This is the left forward side of the bomb bay. Note that it is painted gray and none of the wiring is. This must be the original color because nobody has painted over the wiring and hoses. On the right side of the picture is a hole with an arrow above it. This is where the crew would hand crank the landing gear down if the gear motor failed. Each gear had its own motor. The black hoses on the right are for fuel cross feed and the green bracket on the left supports the nose fusing solenoids. The box that can just be seen at the bottom of the picture is a junction box for the wiring between the wing and fuselage.

This picture is just above the previous one. The armor plate is on the bomb bay side of the bulkhead where the main fuse panel is located in the earlier picture.

Strobe did not go off for this one, but I thought the over all darkness reflected my feeling about the condition of the airplane. I'm not usually so melodramatic, but for some reason this one just struck me that way.


Click on images below to see larger images

This is the left outboard bomb rack. It shows the hooks for the bomb shackles and the Mallory bomb release units as well as the nose fusing solenoids again.

This is the left aft end of the bomb bay (below). This picture was literally a shot in the dark. I had no idea what I was shooting. The rusted mechanism is the bomb bay door jackscrew and the unpainted area on the bulkhead formers was where the hand cranked fuel pump was mounted. You can also make out part of the radio operator's table on the other side of the bulkhead.

View aft from between the bomb racks. Too dark, but you can see the radio operator's gun mount again, the support for the ball turret and the ammunition boxes rigged up for the waist guns.

Radio operator's table. Once again, the destruction of vandals is horribly evident. The black unit with the red dot was an impact operated destruct switch for the IFF unit. The control for the IFF was mounted on the bracket just to its right. The light brown crap that is on the table (and shows up in other photos as well) is what is left of the soundproofing material. This was under the fabric lining in the radio room, cockpit, and nose areas. The material on the sidewalls here is unusual. It is not per the factory drawings, but in the video this area is extremely dark. Possibly this was installed prior to combat for some unknown reason. It is unlikely that it would have been installed when the airplane was used for training. Hard to say at this late date.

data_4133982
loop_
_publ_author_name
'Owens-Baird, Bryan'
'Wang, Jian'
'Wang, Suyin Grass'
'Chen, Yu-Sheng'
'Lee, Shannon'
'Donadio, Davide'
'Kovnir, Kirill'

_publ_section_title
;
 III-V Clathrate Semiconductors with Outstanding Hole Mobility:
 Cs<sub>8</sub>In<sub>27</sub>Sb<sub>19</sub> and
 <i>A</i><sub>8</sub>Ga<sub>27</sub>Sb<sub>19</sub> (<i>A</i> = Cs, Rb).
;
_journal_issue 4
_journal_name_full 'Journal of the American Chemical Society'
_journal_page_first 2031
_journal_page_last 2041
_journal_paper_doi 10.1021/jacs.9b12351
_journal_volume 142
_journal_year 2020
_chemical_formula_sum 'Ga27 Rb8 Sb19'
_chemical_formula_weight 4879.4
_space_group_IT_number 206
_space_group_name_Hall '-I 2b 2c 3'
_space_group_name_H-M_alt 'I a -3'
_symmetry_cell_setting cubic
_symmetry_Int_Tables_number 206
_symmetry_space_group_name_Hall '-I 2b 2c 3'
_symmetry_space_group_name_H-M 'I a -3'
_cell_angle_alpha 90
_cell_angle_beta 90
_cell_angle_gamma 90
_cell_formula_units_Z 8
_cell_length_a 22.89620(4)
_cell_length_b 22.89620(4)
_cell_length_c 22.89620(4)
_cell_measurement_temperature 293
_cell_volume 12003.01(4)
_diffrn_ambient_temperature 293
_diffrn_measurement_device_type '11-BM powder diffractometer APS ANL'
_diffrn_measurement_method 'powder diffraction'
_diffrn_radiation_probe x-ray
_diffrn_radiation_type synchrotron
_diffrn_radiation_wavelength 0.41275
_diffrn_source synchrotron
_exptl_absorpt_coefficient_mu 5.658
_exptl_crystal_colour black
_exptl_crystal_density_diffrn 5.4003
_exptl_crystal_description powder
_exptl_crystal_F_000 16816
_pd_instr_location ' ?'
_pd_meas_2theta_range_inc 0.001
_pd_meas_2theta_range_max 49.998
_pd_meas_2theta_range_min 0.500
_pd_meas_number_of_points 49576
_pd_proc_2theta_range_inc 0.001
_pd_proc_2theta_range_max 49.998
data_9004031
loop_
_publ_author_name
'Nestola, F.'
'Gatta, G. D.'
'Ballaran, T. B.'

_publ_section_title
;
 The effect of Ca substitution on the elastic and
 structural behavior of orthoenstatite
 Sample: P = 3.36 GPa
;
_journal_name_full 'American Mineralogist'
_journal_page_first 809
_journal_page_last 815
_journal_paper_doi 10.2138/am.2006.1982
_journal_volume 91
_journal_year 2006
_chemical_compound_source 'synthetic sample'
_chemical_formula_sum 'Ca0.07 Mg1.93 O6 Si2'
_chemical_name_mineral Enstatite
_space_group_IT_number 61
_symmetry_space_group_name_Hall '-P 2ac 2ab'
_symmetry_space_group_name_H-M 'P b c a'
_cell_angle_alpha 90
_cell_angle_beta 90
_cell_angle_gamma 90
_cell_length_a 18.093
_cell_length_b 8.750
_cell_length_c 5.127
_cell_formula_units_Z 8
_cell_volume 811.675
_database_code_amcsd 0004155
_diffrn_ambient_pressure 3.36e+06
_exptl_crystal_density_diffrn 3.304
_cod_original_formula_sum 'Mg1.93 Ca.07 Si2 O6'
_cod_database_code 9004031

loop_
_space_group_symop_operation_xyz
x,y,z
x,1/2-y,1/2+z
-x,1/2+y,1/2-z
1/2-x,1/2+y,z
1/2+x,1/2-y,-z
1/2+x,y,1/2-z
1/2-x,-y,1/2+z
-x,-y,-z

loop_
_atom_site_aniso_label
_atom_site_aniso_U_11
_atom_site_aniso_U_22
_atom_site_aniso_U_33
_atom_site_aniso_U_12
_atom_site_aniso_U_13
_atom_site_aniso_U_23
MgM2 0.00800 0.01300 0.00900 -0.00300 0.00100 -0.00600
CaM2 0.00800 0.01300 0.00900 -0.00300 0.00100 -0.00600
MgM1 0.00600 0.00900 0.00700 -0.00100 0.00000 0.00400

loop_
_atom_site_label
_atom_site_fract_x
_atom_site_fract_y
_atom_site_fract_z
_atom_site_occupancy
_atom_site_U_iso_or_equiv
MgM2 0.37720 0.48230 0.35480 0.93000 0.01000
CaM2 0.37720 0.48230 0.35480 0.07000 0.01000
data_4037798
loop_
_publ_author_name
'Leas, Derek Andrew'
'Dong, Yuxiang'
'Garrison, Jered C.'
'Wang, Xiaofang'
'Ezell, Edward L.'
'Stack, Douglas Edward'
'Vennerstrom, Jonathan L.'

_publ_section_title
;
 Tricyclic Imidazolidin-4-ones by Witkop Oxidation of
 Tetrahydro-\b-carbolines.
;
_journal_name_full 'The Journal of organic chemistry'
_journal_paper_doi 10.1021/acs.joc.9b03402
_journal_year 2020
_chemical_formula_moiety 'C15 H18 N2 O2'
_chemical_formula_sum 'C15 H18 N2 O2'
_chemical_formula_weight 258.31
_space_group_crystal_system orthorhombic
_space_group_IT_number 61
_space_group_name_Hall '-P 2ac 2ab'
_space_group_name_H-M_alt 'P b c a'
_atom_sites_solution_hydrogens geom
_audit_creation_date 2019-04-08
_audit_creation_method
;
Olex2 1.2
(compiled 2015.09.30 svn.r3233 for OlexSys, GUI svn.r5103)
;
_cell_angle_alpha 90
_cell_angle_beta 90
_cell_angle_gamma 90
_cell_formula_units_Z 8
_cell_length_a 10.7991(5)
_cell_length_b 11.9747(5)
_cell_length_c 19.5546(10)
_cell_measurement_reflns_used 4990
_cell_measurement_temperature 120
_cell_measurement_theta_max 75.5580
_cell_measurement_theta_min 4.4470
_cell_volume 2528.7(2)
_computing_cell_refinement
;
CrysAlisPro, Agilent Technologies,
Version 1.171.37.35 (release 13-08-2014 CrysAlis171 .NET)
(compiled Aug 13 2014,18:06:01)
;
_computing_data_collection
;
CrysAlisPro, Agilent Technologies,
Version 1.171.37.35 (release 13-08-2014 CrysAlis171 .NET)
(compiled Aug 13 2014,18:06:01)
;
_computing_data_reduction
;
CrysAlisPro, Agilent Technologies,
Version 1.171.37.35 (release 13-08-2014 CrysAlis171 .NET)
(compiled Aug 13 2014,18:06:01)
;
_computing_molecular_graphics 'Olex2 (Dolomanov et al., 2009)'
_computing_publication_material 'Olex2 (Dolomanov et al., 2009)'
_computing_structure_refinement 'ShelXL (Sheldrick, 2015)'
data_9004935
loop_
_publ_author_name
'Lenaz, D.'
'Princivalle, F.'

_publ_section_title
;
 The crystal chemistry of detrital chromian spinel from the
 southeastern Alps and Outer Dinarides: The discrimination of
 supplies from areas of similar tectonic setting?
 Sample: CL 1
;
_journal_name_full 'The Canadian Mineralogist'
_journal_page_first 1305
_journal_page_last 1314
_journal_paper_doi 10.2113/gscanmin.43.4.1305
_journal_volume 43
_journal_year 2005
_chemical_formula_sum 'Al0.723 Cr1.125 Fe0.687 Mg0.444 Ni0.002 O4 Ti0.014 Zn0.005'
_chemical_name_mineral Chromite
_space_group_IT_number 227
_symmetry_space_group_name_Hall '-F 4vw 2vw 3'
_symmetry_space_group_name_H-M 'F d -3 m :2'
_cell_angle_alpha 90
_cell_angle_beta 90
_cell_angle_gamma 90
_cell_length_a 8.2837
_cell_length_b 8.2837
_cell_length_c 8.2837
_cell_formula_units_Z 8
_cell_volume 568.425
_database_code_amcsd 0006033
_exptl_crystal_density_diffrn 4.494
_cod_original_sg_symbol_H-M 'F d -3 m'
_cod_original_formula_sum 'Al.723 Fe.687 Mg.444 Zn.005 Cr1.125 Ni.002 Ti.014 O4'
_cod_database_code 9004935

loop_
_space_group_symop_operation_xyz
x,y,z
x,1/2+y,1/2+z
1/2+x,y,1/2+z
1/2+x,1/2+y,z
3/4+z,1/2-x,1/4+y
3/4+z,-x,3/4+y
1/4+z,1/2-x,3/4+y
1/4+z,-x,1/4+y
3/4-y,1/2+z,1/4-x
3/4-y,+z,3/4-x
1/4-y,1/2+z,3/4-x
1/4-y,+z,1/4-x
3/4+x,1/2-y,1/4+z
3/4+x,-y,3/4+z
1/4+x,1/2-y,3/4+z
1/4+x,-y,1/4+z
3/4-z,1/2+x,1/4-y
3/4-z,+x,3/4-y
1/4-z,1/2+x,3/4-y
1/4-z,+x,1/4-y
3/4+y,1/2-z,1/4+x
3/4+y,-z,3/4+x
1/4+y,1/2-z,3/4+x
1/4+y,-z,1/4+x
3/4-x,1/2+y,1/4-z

Click on images below to see larger images

The waist gunners area looking aft. The ammo boxes are tail gun boxes mounted on a steel angle iron frame. For some reason, these were removed during restoration.

This is the control handle for the top turret. Not in focus, however. The silver items in the background are the ammunition feed chutes.

The right side of the cockpit. You can see some more of the fabric covering over the insulation. Also of note are the suit heater and (to its upper left) the bracket for the early style of oxygen regulator (type A-9). The intercooler stand is painted Bronze Green, the color so many modelers are arguing about. It is also on the window frame, although it looks a little different the way it is lighted. On the right side of the photo you can just make out the recess for the copilot's interphone and filter boxes. This shows up better in the next shot. The valve in the panel was for the engine fire extinguisher. Just below it is the parking brake handle.

The pilot's side wall. At the aft end is the recess for the interphone and filter boxes, with the controls for cabin heat and vacuum selection just forward. The remains of the pilots switch box is at the forward end and just above it is the oxygen regulator bracket.


Click on images below to see larger images

Another gloomy shot. This was taken through the pilot's instrument panel. Note that the windows were covered with metal and made it very dark throughout the airplane (except the cockpit). Just above the window frame is a box that had a glass cover at one time. This was the bomb data card holder. This was a reference item for the bombardier when setting up his intervalometer and bombsight. The platform in the center of the nose shows up and you can just barely make out the bombsight support itself.

Lousy picture through the pilots window.

This is the right aft side of the top turret area. The green bracket on the armor plate held the hydraulic reservoir. The cylindrical unit remaining was the hydraulic accumulator and the brackets on the sidewall were for thermos bottles. In case I've confused you, on the other side of the armor plate is the bomb bay. The tube on the left of the picture is part of the top turret.

This is another view of the top turret. The gunner stood in the V shaped area. Another one that is really too dark to be of much use.


Click on images below to see larger images

The base of the top turret. On the bulkhead behind it, you can see the controls for the fuel cross feed.


Photos and text by Karl Hauffe